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## New answers tagged stoichiometry

1

Say we have a given redox reaction: $$\ce{MnO4- + Fe^2+ -> Fe^3+ + Products}$$ This is an unbalanced redox reaction, just depicting how $\ce{Fe^2+}$ is oxidized to $\ce{Fe^3+}$ by $\ce{KMnO4}$. Now, depending on the medium, the following reactions may take place: In an acidic medium, $\ce{MnO4-}$ is reduced to $\ce{Mn^2+}$ by accepting 5 electrons $$\ce{... 2 In acidic medium the equation must mention somewhere that some \ce{H+} ions appear somewhere in the equation. In basic medium, the equation must mention somewhere that some \ce{OH-} ions appear somewhere in the equation, For example, you may say that permanganate ion reacts in acidic conditions to produce \ce{Mn^2+}. In basic conditions, it could not ... 0 I understand the procedure but not the questions. So there are two reactions:$$\ce{2HCl(aq) + CaCO3(s) -> H2CO3(aq) + 2 Cl-(aq) + Ca2+(aq)}\ce{HCl(aq) + NaOH(aq) -> H2O(l) + Cl-(aq) + Na+(aq)} The first reaction has reactants in non-stoichiometric amounts. The second reaction, a titration, is done with stoichiometric amounts, yielding a ...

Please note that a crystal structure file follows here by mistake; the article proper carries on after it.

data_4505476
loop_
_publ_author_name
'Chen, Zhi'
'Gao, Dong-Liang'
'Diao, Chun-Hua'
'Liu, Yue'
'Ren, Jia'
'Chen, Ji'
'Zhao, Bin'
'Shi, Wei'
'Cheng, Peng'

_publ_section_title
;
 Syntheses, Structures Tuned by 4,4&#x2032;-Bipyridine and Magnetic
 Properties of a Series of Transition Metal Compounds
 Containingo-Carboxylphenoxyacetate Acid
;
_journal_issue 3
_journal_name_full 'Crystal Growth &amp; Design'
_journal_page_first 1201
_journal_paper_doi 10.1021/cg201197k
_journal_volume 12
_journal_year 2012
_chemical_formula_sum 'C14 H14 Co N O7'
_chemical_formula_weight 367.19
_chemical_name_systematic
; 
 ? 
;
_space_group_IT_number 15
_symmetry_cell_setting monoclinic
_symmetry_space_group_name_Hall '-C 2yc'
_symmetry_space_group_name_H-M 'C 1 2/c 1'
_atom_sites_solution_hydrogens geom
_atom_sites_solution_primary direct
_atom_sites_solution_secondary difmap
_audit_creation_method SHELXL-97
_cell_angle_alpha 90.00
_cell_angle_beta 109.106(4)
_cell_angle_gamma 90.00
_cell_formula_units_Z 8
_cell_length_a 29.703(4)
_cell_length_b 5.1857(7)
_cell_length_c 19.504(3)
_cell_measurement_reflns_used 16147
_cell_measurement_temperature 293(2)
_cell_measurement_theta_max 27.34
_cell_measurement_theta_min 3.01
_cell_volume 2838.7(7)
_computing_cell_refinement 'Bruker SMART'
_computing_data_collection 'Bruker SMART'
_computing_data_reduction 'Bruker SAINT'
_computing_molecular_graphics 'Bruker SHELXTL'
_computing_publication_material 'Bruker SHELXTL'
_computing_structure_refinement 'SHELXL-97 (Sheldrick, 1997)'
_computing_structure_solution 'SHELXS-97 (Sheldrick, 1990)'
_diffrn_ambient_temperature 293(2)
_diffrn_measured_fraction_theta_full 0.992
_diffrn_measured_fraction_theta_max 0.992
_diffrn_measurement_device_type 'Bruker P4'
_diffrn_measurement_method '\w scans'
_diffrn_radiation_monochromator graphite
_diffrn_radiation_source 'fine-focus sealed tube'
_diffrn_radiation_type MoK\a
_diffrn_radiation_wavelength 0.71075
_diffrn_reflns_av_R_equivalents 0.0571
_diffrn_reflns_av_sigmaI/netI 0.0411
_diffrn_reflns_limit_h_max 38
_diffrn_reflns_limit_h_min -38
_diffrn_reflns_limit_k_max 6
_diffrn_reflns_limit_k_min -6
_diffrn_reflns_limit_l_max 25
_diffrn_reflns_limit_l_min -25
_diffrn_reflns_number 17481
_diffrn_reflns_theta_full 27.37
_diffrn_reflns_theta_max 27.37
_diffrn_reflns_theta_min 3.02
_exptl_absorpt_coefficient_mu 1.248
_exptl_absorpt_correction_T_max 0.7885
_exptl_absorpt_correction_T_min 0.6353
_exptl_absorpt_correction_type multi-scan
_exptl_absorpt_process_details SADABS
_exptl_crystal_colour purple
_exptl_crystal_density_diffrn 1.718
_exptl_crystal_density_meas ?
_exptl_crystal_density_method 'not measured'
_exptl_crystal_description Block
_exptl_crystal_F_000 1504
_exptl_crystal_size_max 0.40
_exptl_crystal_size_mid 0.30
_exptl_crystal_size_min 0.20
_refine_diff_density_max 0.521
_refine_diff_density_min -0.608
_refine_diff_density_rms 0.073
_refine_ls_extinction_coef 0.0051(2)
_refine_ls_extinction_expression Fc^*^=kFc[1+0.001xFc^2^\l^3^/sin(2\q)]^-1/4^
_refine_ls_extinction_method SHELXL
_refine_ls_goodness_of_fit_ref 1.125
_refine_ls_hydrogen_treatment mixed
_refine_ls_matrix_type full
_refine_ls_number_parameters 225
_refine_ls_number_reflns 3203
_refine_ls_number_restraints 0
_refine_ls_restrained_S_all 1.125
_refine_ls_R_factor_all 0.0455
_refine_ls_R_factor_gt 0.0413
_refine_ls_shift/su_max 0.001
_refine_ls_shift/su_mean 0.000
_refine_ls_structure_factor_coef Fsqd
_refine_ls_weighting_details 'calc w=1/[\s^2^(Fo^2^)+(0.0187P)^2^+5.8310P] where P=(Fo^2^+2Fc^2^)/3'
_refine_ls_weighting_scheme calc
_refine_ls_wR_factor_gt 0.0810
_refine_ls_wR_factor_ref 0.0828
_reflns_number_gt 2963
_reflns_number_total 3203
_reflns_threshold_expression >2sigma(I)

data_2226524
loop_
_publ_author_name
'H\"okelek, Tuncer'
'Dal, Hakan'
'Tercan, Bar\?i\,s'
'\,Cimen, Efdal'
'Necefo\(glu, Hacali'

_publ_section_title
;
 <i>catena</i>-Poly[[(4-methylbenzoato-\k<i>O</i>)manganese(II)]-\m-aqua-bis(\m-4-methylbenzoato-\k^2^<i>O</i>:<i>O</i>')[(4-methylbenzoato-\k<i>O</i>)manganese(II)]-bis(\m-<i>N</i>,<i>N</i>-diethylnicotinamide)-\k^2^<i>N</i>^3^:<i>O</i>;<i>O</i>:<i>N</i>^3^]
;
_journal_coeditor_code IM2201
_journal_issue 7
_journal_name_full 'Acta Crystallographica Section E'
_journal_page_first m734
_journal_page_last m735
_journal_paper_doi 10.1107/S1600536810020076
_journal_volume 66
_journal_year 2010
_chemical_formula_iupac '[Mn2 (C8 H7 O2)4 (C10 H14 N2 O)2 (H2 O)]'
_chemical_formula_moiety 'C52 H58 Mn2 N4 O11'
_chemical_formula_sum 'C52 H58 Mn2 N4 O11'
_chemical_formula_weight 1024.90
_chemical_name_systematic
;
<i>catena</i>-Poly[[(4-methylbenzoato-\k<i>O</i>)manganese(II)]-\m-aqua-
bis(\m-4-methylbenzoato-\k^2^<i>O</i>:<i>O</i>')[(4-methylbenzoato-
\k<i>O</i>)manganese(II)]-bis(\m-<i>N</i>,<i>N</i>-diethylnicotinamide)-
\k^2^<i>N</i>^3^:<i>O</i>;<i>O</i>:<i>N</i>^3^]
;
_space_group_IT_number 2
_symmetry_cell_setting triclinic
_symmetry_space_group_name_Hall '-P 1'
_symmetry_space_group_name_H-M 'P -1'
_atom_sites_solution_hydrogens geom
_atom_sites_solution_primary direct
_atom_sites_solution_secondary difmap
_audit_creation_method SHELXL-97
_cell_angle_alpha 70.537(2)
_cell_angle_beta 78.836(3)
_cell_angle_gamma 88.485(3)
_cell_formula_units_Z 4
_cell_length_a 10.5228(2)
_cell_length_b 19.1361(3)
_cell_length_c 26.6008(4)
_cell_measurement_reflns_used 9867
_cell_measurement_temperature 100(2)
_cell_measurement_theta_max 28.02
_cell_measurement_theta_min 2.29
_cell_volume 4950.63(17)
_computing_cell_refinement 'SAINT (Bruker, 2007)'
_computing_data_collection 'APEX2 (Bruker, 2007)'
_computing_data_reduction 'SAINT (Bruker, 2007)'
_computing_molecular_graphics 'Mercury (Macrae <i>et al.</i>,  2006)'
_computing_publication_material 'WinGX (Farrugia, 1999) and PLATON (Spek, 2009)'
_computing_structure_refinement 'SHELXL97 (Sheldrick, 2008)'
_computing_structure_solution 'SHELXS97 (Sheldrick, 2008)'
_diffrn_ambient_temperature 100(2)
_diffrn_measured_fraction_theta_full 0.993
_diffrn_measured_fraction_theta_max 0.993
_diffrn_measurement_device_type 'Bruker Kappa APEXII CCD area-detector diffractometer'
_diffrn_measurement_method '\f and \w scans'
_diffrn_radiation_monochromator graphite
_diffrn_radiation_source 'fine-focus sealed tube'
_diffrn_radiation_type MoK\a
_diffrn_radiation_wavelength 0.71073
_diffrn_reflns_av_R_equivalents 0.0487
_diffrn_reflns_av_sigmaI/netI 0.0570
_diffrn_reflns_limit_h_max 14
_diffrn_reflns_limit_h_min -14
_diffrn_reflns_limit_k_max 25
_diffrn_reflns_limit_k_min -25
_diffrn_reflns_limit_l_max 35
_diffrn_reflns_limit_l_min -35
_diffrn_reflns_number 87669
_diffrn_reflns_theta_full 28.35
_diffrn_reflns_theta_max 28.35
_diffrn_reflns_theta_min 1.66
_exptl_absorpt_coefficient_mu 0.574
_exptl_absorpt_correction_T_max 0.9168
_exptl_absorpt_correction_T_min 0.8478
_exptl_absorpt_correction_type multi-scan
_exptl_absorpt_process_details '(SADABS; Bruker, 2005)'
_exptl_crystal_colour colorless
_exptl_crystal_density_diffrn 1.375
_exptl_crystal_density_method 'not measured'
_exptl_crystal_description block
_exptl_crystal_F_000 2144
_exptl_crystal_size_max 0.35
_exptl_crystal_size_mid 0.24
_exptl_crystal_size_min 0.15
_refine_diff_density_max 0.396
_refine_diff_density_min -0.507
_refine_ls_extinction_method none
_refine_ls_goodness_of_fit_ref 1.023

1

When constructing chemical equations, you cannot work out the subscript of each product. The formula cannot be guessed. In your example, you must know the formula $\ce{Ca, N2}$ and $\ce{Ca3N2}$. This being given, your job is to find the good coefficients 3, 1 and 1.

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